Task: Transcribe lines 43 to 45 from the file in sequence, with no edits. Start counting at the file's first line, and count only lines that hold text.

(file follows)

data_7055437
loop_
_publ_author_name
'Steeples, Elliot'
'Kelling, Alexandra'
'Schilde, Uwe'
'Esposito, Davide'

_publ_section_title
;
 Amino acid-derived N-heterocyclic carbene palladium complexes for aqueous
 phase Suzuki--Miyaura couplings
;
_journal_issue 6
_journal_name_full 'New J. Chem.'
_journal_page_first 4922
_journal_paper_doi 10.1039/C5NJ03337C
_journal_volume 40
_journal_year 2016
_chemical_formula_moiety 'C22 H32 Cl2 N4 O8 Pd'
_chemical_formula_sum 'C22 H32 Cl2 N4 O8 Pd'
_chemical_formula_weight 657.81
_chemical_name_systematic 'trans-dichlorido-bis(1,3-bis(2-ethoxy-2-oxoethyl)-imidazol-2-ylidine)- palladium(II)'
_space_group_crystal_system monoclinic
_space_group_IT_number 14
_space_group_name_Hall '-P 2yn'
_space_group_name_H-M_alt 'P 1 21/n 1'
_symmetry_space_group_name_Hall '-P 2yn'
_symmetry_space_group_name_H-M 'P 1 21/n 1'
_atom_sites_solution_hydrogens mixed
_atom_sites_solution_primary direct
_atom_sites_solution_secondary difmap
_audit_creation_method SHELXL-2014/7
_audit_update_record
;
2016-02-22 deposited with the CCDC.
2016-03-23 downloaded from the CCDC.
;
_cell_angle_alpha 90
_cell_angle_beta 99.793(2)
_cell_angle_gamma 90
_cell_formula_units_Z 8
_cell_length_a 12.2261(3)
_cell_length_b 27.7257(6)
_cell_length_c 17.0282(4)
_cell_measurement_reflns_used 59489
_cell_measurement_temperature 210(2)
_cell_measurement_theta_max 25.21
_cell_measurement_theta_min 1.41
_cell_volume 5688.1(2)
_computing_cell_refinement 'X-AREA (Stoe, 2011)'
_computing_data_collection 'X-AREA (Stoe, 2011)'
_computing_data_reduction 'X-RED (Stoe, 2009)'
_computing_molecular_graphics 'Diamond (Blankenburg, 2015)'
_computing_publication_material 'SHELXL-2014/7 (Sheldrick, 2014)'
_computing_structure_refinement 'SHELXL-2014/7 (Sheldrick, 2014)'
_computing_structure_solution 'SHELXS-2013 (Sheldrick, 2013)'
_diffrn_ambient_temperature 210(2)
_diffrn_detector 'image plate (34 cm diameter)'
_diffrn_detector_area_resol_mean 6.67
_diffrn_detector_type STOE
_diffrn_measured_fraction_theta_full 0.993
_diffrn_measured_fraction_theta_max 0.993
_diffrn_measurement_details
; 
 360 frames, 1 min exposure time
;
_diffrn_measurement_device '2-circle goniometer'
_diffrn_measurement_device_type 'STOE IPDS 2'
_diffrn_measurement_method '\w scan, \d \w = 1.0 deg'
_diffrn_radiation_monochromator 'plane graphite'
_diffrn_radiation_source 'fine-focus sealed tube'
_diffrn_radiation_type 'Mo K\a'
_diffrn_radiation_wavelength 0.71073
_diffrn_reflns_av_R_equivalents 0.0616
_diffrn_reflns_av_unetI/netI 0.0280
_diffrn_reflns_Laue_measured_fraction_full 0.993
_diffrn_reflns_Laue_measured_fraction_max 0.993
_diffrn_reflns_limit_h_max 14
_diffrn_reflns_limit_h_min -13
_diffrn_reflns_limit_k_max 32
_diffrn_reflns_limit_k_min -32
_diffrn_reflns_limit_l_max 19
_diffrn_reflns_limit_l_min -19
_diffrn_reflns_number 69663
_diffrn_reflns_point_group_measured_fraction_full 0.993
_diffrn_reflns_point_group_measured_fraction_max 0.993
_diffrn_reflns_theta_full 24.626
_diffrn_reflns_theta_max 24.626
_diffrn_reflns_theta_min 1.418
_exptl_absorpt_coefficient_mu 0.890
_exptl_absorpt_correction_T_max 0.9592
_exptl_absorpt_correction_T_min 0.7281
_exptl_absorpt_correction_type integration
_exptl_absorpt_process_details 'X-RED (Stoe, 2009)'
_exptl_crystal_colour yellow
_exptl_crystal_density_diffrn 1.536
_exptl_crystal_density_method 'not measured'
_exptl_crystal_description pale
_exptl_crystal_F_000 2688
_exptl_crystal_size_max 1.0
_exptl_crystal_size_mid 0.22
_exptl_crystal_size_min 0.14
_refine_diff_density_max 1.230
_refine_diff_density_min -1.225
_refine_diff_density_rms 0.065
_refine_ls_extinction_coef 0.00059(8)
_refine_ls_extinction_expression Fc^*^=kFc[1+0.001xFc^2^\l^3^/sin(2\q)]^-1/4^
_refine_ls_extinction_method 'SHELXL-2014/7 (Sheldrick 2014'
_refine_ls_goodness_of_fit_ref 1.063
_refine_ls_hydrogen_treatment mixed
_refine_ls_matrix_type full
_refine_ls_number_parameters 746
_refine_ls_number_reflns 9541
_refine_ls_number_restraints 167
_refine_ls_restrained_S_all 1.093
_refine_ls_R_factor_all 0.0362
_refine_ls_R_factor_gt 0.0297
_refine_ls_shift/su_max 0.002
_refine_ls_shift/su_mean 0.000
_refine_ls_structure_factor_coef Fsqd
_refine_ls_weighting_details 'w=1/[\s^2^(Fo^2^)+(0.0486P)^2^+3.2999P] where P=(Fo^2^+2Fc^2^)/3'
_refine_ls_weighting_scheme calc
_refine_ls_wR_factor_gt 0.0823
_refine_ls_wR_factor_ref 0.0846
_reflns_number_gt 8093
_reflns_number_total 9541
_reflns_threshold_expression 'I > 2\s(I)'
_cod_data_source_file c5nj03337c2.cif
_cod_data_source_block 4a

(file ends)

_cell_length_b 27.7257(6)
_cell_length_c 17.0282(4)
_cell_measurement_reflns_used 59489